An Environment Waikato hearings committee has granted a range of consents for activities associated with the construction and operation of a milk powder processing plant at Arapuni.
In a decision released today, EW commissioners Rob van Voorthuysen and Dave Roke said consent conditions would help ensure the environmental effects of the proposed activities would not be inconsistent with the regional policy statement and regional plan.
They said the potential adverse effects of the proposed South Waikato Processing Facility Limited discharge of treated wastewater to land and contaminants to air were either “minor or can be adequately remedied or mitigated by the imposition of conditions”. There will be no discharge of wastewater to surface water.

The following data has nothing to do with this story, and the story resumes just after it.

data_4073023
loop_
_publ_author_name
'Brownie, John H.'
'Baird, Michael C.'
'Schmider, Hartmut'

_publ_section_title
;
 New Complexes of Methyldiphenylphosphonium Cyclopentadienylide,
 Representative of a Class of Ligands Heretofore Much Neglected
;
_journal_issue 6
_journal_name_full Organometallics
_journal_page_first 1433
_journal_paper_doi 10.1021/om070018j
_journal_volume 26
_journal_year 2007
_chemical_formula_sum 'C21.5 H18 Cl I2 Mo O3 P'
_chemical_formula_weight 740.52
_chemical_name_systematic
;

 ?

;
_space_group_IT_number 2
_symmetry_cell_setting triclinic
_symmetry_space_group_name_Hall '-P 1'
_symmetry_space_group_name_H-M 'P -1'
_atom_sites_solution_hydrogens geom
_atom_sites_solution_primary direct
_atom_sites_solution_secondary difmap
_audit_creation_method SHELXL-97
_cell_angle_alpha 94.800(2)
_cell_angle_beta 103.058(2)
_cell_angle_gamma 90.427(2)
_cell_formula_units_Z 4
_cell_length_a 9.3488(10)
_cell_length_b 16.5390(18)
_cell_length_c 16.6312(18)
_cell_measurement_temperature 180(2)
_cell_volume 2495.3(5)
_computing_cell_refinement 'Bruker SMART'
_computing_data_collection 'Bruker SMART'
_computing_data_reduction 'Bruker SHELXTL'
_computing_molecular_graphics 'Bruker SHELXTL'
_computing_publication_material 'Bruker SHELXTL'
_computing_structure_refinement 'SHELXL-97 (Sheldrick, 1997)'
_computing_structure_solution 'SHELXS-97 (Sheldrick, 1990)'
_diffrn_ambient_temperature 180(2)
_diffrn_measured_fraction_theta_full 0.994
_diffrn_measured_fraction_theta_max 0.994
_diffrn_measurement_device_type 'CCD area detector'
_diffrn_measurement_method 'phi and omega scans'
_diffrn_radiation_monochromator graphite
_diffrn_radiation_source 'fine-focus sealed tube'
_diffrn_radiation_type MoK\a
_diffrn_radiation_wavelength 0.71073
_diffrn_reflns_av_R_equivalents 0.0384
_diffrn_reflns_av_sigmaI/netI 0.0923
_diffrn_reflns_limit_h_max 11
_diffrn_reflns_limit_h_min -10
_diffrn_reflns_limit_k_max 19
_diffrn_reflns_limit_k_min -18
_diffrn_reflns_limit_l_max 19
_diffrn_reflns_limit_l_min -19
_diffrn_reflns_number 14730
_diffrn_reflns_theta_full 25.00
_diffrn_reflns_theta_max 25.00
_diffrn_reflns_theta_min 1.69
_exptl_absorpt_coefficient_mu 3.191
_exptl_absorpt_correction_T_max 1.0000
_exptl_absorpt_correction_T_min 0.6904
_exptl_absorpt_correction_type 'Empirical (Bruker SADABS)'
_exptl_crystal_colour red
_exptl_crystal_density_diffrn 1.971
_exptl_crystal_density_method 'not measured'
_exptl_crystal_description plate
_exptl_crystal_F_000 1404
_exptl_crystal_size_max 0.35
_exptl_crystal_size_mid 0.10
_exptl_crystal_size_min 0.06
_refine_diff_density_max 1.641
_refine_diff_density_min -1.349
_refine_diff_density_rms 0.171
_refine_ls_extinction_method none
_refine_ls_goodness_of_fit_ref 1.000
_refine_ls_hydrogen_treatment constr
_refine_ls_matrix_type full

The consents cover:
- discharges to air from gas-fired boilers and heaters, milk powder dryers and a wastewater treatment plant
- discharges of treated dairy factory wastewater to land via a rapid infiltration bed, as a contingency
- discharges of treated dairy factory wastewater and sludge to land, via spray irrigation
- deposit of cleanfill to land, during construction of the factory.
In its report, the committee noted the local Ngati Koroki Charitable Trust had expressed the desire that the applicant commit to financially supporting local environmental projects. Whilst the committee said imposing this as a consent condition was outside its powers, Arapuni Milk chairman Barry McGlaggan told the committee that his company was committed to setting up a charitable trust for the area from which it would draw milk, to which the company would provide up to $50,000 per year.
Meanwhile, the Raukawa Charitable Trust had sought assurance that the environmental effects of farms supplying the plant were acceptable. The committee noted that it could not impose consent conditions along these lines but noted Mr McGlaggan’s comment that a clause in supply agreements would allow his company to refuse milk from farmers not complying with the council’s farm management rules.